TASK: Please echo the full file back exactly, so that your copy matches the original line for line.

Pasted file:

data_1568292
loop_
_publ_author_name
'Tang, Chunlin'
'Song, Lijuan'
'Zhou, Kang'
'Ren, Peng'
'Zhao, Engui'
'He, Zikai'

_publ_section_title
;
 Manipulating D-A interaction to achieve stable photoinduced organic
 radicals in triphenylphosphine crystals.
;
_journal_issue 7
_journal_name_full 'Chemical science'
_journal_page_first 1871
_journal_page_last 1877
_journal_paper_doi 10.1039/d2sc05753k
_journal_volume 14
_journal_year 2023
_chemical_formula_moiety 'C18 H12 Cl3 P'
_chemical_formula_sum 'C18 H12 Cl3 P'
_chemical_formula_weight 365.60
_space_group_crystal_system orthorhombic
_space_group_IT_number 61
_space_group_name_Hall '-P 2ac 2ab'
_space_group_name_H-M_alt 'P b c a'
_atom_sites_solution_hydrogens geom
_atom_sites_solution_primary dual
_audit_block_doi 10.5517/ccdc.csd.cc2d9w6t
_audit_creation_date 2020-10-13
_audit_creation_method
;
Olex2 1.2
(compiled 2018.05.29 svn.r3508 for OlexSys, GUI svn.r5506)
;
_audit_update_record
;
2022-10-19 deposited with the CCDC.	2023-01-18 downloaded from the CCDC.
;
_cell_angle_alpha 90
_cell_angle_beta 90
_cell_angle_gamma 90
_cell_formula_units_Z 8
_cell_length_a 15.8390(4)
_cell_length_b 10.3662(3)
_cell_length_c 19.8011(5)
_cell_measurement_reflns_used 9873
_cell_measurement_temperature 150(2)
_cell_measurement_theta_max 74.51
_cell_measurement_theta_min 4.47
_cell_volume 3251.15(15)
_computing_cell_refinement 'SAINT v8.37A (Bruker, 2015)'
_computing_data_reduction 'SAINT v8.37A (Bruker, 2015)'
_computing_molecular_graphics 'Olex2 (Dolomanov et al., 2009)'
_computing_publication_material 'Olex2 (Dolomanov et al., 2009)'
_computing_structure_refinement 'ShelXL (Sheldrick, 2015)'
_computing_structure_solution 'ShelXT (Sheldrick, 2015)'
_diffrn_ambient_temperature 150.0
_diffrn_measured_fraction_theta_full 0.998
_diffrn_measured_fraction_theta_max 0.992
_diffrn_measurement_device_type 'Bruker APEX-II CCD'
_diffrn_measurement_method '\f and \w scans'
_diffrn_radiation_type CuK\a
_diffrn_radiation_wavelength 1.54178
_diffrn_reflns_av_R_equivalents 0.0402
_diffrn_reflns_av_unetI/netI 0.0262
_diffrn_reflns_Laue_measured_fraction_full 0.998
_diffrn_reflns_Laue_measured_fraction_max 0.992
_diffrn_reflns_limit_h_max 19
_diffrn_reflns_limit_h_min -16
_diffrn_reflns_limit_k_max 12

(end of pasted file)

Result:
data_1568292
loop_
_publ_author_name
'Tang, Chunlin'
'Song, Lijuan'
'Zhou, Kang'
'Ren, Peng'
'Zhao, Engui'
'He, Zikai'

_publ_section_title
;
 Manipulating D-A interaction to achieve stable photoinduced organic
 radicals in triphenylphosphine crystals.
;
_journal_issue 7
_journal_name_full 'Chemical science'
_journal_page_first 1871
_journal_page_last 1877
_journal_paper_doi 10.1039/d2sc05753k
_journal_volume 14
_journal_year 2023
_chemical_formula_moiety 'C18 H12 Cl3 P'
_chemical_formula_sum 'C18 H12 Cl3 P'
_chemical_formula_weight 365.60
_space_group_crystal_system orthorhombic
_space_group_IT_number 61
_space_group_name_Hall '-P 2ac 2ab'
_space_group_name_H-M_alt 'P b c a'
_atom_sites_solution_hydrogens geom
_atom_sites_solution_primary dual
_audit_block_doi 10.5517/ccdc.csd.cc2d9w6t
_audit_creation_date 2020-10-13
_audit_creation_method
;
Olex2 1.2
(compiled 2018.05.29 svn.r3508 for OlexSys, GUI svn.r5506)
;
_audit_update_record
;
2022-10-19 deposited with the CCDC.	2023-01-18 downloaded from the CCDC.
;
_cell_angle_alpha 90
_cell_angle_beta 90
_cell_angle_gamma 90
_cell_formula_units_Z 8
_cell_length_a 15.8390(4)
_cell_length_b 10.3662(3)
_cell_length_c 19.8011(5)
_cell_measurement_reflns_used 9873
_cell_measurement_temperature 150(2)
_cell_measurement_theta_max 74.51
_cell_measurement_theta_min 4.47
_cell_volume 3251.15(15)
_computing_cell_refinement 'SAINT v8.37A (Bruker, 2015)'
_computing_data_reduction 'SAINT v8.37A (Bruker, 2015)'
_computing_molecular_graphics 'Olex2 (Dolomanov et al., 2009)'
_computing_publication_material 'Olex2 (Dolomanov et al., 2009)'
_computing_structure_refinement 'ShelXL (Sheldrick, 2015)'
_computing_structure_solution 'ShelXT (Sheldrick, 2015)'
_diffrn_ambient_temperature 150.0
_diffrn_measured_fraction_theta_full 0.998
_diffrn_measured_fraction_theta_max 0.992
_diffrn_measurement_device_type 'Bruker APEX-II CCD'
_diffrn_measurement_method '\f and \w scans'
_diffrn_radiation_type CuK\a
_diffrn_radiation_wavelength 1.54178
_diffrn_reflns_av_R_equivalents 0.0402
_diffrn_reflns_av_unetI/netI 0.0262
_diffrn_reflns_Laue_measured_fraction_full 0.998
_diffrn_reflns_Laue_measured_fraction_max 0.992
_diffrn_reflns_limit_h_max 19
_diffrn_reflns_limit_h_min -16
_diffrn_reflns_limit_k_max 12